Reducing the Risk of the Dog Heartworm Mosquito
- Examine trees on your property and identify any tree holes.
- Fill the holes with dirt or water absorbing polymer crystals that are available at local nurseries or garden departments. Consult an arborist for additional ways to prevent water collection in tree holes.
- Clear debris from gutters to allow water to flow out of gutters.
- Dump out standing water that collects in cans, buckets, toys and tires because the Western tree hole mosquito can develop from egg to adult in artificial containers.
- Make sure window screens are free of rips or tears because tree hole mosquitoes have been known to try to come into homes during the day.
How Dogs Become Infected with Heartworm Disease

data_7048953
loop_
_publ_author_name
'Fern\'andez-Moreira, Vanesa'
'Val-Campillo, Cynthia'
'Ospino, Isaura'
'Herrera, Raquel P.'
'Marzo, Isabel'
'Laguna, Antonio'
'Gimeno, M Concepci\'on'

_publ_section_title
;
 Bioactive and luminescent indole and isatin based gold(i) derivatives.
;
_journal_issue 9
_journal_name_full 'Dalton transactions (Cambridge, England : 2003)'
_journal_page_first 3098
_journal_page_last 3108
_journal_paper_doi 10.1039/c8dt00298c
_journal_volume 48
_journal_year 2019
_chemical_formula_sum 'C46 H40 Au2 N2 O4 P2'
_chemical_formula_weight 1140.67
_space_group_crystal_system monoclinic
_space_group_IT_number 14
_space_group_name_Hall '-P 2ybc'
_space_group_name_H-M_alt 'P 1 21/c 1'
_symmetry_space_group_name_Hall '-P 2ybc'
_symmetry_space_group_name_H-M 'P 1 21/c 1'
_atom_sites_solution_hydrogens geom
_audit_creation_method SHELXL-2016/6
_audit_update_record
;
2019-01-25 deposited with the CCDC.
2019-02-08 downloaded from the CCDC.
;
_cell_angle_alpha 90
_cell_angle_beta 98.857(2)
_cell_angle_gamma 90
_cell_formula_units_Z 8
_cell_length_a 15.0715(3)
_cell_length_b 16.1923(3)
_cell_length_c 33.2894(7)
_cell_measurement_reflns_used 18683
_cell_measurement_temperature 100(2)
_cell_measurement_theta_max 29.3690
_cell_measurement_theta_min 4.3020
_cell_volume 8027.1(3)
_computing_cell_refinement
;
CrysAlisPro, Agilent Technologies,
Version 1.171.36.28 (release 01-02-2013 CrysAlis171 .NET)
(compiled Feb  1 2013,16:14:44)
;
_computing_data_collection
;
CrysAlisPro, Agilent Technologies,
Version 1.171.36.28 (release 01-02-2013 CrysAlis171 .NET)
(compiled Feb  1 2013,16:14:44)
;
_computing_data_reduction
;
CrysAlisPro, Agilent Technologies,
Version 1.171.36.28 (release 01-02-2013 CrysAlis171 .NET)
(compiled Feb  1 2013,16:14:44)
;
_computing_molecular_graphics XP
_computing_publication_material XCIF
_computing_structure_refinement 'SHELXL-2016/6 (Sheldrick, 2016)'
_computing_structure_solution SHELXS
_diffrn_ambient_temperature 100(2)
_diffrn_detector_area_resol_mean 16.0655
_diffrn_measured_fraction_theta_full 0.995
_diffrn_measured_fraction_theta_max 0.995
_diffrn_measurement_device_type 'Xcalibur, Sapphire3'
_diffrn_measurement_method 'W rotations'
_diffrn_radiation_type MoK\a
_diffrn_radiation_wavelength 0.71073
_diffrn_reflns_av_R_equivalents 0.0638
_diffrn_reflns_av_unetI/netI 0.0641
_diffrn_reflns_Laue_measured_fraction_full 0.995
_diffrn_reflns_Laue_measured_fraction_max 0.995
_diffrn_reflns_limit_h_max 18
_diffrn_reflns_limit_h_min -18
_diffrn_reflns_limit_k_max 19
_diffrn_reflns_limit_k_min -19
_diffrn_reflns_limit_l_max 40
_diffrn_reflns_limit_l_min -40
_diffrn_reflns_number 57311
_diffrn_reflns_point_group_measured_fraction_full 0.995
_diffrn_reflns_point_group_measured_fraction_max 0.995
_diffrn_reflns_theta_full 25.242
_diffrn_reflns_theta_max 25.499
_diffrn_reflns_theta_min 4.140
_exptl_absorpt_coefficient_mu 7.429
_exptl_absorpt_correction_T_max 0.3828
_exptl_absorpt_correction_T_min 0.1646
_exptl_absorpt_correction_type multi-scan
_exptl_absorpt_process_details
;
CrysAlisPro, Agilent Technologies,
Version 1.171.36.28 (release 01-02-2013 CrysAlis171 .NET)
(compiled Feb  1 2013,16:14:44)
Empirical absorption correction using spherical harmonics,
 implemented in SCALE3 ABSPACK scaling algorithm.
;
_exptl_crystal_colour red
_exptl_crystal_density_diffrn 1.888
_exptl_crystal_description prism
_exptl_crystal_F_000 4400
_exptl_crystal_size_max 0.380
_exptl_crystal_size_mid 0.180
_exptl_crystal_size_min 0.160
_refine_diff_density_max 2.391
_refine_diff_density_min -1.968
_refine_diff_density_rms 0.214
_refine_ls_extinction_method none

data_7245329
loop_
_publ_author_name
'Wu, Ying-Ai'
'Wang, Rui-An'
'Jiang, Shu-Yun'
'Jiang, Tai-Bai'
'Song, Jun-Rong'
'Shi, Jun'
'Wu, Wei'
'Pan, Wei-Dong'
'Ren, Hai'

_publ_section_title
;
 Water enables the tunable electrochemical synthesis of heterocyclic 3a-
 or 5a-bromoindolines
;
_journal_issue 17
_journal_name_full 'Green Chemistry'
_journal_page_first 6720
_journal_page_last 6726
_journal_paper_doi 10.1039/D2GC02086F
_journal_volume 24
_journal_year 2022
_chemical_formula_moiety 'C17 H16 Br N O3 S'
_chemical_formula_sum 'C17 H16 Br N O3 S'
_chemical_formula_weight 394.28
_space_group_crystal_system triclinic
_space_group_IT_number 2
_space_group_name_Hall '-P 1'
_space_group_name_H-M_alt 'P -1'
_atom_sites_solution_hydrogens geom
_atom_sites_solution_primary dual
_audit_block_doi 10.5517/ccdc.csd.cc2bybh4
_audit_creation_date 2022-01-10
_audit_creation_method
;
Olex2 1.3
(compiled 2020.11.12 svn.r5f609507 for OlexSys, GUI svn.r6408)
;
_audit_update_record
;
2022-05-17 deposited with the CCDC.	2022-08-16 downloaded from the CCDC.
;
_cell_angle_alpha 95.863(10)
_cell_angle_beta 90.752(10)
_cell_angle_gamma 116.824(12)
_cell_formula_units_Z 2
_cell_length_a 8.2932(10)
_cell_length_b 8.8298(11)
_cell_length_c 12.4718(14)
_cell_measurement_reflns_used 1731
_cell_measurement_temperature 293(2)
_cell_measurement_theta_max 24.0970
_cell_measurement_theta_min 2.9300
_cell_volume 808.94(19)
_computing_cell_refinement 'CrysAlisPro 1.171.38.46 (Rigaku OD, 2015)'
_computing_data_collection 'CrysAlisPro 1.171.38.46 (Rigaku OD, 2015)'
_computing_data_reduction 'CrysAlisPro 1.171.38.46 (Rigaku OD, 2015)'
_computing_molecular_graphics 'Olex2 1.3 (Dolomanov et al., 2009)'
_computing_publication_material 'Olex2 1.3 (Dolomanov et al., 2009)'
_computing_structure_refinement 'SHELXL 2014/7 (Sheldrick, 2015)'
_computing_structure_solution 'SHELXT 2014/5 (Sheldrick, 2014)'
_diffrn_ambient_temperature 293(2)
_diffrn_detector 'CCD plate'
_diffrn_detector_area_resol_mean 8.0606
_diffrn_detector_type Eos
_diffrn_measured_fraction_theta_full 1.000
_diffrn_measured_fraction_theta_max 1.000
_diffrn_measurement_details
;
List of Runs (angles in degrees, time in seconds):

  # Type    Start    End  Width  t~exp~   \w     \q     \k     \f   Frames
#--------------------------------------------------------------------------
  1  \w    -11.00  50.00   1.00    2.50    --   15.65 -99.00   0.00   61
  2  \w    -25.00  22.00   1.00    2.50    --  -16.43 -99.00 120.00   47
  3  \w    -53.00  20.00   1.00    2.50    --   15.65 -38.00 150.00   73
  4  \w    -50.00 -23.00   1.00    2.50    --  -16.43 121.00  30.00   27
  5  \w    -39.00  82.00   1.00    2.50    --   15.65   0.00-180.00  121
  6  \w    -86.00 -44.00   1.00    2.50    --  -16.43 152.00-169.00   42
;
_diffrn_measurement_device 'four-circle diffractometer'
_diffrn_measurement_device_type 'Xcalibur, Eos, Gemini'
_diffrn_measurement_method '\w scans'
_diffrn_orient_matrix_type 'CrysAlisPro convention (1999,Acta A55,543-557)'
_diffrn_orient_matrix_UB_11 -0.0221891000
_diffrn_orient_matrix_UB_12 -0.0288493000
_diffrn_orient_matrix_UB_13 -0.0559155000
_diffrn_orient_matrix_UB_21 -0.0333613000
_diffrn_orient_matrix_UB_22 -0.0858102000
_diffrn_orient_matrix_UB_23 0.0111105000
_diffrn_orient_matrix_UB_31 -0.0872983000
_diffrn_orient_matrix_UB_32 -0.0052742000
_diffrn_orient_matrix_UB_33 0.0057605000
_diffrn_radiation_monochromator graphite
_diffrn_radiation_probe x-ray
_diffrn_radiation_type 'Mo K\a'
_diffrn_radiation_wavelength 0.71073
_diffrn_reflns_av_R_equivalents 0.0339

Canine heartworm disease is caused by a roundworm and is a serious and possibly fatal veterinary problem associated with dogs, coyotes, and foxes. A tree hole mosquito bites a dog, coyote or fox that is already infected with heartworm. That mosquito becomes infected with the microfilariae (immature stage of the heartworm parasite), and can then bite and infect a different dog.
Veterinary products are available to prevent the disease and it is curable if diagnosed in the early stages. In Contra Costa County, the time of highest risk for dogs to contract heartworm is March through August, however unseasonable rain and warm weather may extend this period.
The key is to take proactive steps to reduce the risk of dog heartworm by preventing mosquitoes now. Reduce the number of places where the Western tree hole mosquito can develop from egg to biting adult and consult your dog’s veterinarian.